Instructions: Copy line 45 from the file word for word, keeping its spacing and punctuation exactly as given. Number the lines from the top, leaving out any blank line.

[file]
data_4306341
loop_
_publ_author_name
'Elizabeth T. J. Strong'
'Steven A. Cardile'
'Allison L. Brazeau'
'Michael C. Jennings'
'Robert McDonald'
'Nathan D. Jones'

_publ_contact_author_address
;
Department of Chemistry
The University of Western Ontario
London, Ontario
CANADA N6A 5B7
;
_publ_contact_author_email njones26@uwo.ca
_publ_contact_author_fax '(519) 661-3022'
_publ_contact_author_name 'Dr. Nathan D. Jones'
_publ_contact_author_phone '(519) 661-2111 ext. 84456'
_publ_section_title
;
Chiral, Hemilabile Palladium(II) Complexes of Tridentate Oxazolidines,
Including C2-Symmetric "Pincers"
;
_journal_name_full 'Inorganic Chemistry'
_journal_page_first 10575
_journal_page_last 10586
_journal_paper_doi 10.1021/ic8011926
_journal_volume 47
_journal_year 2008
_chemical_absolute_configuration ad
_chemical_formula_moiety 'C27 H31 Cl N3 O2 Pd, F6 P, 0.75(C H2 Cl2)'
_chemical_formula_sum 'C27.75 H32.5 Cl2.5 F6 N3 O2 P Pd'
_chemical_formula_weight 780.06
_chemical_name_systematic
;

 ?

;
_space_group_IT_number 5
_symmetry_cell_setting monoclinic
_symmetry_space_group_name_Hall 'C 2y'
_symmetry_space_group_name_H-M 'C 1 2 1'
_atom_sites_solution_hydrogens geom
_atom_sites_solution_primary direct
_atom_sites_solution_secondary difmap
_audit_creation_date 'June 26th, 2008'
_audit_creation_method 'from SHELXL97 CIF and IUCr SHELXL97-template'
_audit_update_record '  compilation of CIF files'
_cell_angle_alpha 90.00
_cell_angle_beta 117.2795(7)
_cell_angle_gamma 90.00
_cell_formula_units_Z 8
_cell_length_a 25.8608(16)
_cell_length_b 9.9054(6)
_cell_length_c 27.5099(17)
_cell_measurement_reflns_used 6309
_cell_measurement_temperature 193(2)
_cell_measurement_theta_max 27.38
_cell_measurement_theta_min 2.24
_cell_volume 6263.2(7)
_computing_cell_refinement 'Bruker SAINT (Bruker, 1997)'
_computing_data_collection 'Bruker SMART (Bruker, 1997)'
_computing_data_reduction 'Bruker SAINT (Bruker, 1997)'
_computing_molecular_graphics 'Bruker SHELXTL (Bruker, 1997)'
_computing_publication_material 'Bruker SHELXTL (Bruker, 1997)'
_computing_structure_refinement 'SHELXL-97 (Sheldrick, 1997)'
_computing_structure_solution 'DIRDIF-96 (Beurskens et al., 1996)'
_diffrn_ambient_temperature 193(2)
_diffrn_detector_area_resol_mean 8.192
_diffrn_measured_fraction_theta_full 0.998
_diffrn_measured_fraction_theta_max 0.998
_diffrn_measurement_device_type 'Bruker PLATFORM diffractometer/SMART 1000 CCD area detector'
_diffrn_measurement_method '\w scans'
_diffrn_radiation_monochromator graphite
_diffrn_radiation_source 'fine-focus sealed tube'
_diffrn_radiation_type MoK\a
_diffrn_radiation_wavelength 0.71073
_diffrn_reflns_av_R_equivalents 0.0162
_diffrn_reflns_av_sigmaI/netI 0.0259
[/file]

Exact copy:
_atom_sites_solution_primary direct